An Event Apart marked its 10th birthday by asking friends and collaborators to look back and remember what they were doing back in 2006. They shared the results in four installments: one, two, three, and four. Here’s my contribution:
Ten years ago, I lived in Paris, where I designed websites and built a designer-friendly content management system.
Back then, I assumed that digital interfaces would always sit inside a big box on my desk. I naively assumed the web would always be tied to screens. Now I design digital interfaces for phones, living rooms, cars, clothing, jewelry, and asthma inhalers.
Ten years ago, my watch couldn’t tell me the weather. When I asked my living room to “turn on the lights,” it ignored me. I watched my favorite TV shows in agonizing weekly intervals, an hour at a time. When I needed a car to take me somewhere, I had to go into the street and wave my arm at yellow automobiles. Keeping in touch with friends required individual communication via phone call, email, or ink scratchings on a sheet of wood pulp. A tweet was the sound a bird made.
Ten years ago, my primary phone plugged into the wall. People left messages on a recording device that sat next to it. I occasionally typed text messages into a cell phone, using a keyboard labeled 0–9.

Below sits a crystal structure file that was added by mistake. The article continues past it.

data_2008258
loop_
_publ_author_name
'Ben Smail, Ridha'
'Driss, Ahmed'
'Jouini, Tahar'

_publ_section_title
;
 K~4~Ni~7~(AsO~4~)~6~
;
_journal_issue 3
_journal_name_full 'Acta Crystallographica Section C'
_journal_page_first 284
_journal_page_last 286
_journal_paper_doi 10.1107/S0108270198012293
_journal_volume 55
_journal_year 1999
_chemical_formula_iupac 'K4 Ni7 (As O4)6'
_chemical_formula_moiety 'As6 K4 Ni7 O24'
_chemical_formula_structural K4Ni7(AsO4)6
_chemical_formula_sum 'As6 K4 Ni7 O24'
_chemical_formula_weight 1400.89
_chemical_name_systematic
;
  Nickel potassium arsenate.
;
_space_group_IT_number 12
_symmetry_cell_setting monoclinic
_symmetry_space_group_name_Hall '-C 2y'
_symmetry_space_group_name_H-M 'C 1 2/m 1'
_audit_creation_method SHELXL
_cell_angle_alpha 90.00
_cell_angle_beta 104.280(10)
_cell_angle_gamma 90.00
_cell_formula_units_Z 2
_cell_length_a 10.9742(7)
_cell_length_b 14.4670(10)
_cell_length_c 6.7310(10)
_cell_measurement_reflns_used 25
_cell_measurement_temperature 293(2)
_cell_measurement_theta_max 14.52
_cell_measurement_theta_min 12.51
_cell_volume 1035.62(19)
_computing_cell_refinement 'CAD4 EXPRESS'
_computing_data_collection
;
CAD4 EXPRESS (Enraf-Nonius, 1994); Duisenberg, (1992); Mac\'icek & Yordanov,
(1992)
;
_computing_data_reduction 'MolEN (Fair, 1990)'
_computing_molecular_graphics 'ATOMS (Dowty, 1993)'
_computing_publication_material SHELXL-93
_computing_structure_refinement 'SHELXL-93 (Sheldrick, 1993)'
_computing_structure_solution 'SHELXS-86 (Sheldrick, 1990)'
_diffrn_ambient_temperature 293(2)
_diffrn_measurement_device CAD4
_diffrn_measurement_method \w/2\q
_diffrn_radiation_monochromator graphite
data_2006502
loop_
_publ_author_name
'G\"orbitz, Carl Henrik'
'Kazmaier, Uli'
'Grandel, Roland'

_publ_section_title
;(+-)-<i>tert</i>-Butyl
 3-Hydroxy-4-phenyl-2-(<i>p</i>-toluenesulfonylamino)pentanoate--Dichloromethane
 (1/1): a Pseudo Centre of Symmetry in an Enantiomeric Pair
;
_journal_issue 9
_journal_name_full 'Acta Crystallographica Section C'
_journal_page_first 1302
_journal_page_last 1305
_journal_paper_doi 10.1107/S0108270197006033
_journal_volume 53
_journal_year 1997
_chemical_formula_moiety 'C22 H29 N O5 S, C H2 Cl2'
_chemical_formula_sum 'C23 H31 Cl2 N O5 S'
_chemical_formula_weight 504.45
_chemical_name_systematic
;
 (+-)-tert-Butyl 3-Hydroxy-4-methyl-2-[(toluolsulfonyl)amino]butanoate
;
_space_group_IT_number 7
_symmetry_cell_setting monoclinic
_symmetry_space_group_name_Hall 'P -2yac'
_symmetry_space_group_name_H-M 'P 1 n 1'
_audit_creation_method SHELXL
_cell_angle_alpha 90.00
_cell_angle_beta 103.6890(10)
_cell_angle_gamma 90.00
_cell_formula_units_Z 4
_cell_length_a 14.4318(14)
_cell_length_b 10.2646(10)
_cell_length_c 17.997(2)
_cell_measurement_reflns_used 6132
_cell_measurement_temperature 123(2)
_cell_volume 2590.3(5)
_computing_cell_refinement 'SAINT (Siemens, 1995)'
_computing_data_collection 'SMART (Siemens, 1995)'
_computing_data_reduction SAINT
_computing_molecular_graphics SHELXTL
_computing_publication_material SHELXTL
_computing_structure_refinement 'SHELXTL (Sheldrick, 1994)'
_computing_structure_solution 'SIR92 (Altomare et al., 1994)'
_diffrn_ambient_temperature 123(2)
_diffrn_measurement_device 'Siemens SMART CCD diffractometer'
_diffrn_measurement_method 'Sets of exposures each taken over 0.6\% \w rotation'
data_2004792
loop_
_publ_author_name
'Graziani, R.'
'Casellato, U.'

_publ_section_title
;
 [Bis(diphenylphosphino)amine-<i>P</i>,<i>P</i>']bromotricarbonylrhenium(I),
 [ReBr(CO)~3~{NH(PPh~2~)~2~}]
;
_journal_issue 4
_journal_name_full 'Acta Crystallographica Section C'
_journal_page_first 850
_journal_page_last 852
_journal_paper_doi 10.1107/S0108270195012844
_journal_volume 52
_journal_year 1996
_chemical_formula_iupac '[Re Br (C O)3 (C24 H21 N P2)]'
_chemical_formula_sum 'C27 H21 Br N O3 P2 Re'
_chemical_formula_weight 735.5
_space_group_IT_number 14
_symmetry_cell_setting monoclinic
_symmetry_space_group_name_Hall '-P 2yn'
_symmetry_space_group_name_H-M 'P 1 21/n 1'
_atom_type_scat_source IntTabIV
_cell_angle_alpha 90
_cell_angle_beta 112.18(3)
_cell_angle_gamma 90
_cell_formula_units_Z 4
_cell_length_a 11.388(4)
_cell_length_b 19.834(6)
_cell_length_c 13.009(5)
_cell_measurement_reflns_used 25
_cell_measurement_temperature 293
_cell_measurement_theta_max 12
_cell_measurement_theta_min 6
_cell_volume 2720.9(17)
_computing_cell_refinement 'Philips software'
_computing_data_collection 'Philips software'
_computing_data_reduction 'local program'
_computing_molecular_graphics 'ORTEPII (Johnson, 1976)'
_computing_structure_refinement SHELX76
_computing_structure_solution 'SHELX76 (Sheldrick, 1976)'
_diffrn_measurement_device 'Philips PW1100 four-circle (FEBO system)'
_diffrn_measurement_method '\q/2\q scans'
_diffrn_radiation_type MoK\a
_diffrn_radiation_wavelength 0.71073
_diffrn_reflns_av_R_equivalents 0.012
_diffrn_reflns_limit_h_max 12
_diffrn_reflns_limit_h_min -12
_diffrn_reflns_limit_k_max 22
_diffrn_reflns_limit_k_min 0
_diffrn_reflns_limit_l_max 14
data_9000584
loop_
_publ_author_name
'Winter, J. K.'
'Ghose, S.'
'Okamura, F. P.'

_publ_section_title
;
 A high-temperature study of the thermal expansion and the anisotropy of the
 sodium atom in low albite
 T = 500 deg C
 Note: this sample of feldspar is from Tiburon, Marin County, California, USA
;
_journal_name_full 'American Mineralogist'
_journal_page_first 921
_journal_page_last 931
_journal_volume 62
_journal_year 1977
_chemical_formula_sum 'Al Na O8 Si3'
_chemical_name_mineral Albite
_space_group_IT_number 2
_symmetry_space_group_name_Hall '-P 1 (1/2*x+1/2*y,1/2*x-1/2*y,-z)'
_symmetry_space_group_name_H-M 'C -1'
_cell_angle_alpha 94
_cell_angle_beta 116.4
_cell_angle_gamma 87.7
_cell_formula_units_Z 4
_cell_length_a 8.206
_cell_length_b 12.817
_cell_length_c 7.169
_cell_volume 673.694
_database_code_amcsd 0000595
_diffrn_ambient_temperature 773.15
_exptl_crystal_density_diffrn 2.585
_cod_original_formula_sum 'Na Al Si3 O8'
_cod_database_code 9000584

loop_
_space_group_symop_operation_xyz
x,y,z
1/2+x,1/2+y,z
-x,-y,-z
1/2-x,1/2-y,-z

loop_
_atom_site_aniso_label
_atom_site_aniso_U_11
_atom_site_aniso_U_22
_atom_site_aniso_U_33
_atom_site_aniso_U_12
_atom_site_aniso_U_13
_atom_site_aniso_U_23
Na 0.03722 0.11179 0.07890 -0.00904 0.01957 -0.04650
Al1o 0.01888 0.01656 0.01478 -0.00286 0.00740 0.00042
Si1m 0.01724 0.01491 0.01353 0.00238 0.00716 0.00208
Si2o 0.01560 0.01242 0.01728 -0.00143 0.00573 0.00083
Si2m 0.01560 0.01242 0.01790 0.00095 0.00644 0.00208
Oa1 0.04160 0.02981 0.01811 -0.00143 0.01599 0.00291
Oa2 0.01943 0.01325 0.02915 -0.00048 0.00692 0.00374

Ten years ago, there were two screens in my life: my PC and my TV. Now I have eight. When friends went out to dinner, none of us looked at our phones, ever. When I browsed the web, I didn’t see the same ad following me everywhere. There wasn’t a microphone in my living room allowing one of the world’s biggest companies to listen to everything I say. I didn’t feel beholden to my bracelet to walk a certain amount of steps per day.
2006 still seems like yesterday, but since then, technology has changed the entire fabric of our lives. Through it all, An Event Apart shined a bright light not only on the best techniques for crafting that technology, but the values that should shape it. Thank you, AEA, and happy birthday. You look just great.